6 ways to future-proof your career in an AI world

Increased use of AI (artificial intelligence) and other new technologies means changes. Instead of fretting over what may happen to your profession, prepare for whatever new reality awaits. Try the following strategies to future-proof your career and keep yourself moving forward.

Assess your starting position

The low-hanging fruit for technology has almost always been relatively low-value and repetitive tasks. The current iteration of the information revolution has also seen the automation of tasks that involve crunching masses of data (looking at medical X-rays is the classic example — and paralegals and more-junior accountancy roles are also thought to be at risk). Assess your job and ask yourself how much of it falls into (or is likely to soon fall into) at-risk categories like these.

Focus on what AI cannot do

The list of what machines aren’t good at is currently a long one. They can’t, for instance, inspire and lead a team, their “emotions” are simulated rather than real, they can’t develop long-term strategy, and they can’t deal with complex, multifaceted client relationships. They’re not yet good at genuinely creative and innovative tasks, and, while they’re great at recognising patterns, they’re far less adept at making intuitive connections between disparate fields. So focus your efforts on areas like these and do more of them.

Embrace change and keep your skills fresh

The pace of change is accelerating — the knowledge and skills that once endured for decades now last a few years. It sounds almost counterintuitive, but the best way to protect your role from being made obsolete by changing technology is to clasp technology as close to you as possible. Adopt a positive mindset. Avail yourself of any training that is offered and constantly look for new ways to do your job and new technologies you can use. Incorporate those technologies into your job and automate tasks that can be automated. You need to strike a balance, though. Don’t grab at every fashionable new development because many of these will be forgotten in a year. Be discerning and look for tools that actually make you more productive and useful.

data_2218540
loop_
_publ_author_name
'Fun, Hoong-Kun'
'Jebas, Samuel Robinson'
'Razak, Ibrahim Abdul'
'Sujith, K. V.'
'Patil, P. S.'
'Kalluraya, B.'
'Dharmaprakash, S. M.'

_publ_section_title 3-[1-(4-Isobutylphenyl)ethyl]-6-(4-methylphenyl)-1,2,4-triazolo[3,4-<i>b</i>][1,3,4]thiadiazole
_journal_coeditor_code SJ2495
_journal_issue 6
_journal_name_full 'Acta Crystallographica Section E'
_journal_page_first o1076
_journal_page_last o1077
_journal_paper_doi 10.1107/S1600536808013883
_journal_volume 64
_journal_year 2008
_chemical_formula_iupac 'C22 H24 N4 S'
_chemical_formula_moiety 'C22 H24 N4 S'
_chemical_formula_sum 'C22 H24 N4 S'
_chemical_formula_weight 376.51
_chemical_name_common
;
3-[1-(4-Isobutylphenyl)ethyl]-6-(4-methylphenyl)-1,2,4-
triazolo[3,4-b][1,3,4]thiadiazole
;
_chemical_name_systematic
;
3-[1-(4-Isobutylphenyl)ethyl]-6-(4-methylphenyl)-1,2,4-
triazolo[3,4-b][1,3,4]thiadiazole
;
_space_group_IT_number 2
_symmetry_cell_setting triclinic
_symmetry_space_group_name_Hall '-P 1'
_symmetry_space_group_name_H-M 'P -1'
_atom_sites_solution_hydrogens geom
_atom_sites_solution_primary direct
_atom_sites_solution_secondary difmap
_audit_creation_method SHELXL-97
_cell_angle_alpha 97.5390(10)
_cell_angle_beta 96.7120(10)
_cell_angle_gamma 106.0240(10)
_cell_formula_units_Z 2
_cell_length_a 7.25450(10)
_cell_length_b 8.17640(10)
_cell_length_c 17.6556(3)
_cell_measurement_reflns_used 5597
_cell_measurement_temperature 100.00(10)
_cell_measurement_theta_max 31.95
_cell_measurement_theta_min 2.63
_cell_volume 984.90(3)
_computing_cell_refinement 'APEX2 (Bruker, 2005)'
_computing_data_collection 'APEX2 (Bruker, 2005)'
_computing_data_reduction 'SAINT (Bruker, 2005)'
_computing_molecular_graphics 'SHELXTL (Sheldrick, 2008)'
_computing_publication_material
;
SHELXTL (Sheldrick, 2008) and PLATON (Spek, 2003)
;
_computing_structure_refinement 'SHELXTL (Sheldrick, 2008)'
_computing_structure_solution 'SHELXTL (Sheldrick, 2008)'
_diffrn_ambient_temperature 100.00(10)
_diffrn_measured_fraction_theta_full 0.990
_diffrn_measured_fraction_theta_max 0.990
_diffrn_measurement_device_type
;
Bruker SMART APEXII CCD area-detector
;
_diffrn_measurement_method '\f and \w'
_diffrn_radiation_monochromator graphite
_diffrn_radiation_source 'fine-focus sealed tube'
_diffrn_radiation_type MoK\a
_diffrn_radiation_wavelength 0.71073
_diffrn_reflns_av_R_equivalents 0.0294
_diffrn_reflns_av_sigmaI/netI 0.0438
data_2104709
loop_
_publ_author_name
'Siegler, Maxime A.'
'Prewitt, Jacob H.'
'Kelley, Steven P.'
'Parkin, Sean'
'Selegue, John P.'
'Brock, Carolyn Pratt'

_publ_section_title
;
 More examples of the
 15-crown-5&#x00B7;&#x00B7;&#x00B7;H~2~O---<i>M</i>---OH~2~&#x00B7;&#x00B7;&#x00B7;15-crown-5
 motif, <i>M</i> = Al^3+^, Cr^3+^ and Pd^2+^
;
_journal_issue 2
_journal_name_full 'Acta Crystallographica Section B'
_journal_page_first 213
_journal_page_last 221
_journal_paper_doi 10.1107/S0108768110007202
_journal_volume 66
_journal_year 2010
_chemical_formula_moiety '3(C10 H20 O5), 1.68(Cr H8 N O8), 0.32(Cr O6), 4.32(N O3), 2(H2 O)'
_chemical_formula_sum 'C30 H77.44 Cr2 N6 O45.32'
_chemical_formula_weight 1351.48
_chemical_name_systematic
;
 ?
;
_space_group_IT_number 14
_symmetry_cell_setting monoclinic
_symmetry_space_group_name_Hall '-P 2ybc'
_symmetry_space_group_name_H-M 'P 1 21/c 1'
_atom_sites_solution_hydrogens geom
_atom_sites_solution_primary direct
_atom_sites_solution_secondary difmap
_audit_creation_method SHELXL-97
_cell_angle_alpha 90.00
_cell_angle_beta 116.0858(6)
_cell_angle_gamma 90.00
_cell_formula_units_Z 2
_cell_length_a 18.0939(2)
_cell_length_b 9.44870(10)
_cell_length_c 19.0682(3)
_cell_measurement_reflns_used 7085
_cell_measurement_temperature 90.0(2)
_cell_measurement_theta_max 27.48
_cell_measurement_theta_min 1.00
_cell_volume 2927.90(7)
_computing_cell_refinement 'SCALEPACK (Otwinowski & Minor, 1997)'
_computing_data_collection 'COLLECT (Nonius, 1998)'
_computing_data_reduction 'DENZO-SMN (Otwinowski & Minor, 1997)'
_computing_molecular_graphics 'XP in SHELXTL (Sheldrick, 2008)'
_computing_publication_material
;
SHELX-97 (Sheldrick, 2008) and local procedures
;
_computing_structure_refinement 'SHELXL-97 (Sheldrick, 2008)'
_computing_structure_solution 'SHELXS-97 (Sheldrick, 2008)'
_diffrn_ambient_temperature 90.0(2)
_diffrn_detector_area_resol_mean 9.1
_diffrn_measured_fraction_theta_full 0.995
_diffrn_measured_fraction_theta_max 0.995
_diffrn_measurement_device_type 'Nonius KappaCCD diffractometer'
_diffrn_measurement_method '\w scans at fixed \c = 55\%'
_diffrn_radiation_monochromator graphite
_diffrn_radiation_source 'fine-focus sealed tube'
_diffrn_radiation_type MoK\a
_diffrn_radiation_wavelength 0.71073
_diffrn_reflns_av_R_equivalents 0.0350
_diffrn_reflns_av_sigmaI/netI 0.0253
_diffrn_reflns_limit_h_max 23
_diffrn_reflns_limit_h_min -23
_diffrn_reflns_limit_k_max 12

Keep up with developments

Stay abreast of developments and news in your sector. You want to know what’s coming down the line — good or bad. Nothing should come as a surprise. Don’t focus too narrowly. Read about what is happening in adjacent fields. This will make you more rounded and more adaptable and will deliver more insights. These nearby sectors may also provide escape routes if AI or other technologies disrupt your own field or company. Dozens of businesses have pivoted from one area to another nearby sector when they saw the writing on the wall.

Remember relationships

Jobs are still largely about relationships — and companies are still composed of people. Whether it’s your boss, your team or your clients, relationships with those around you and your network will remain hugely important. Moreover, emotional connection is a thing that AI cannot replicate — at the moment. AI is essentially guessing patterns and so will give you a likeliest response, not genuine feeling. Work on real human connection with colleagues and clients. Actually spend time with them in the same physical space, get them to trust you, know you, and rely on you.

Work on your personal brand

In an increasingly fluid and fast-changing world, being widely known as a skilled and dependable professional is hugely valuable. Put some real effort into building your reputation. Be strategic here. Think about what you want to be known for and the context — for instance, someone who deeply understands the intersection of finance and technology. Then get your name out there. Here, you might opt to go a bit pre-COVID-19 pandemic. Attend events. Offer to appear on panels. Best of all, put yourself forward to speak at events. The person on stage always looks like a leader.


Adapted from: “6 ways to future-proof your career in an AI world”, by Rhymer Rigby, FM magazine contributor and author of The Careerist: Over 100 Ways to Get Ahead at Work, published on FM magazine on 15 December 2023.

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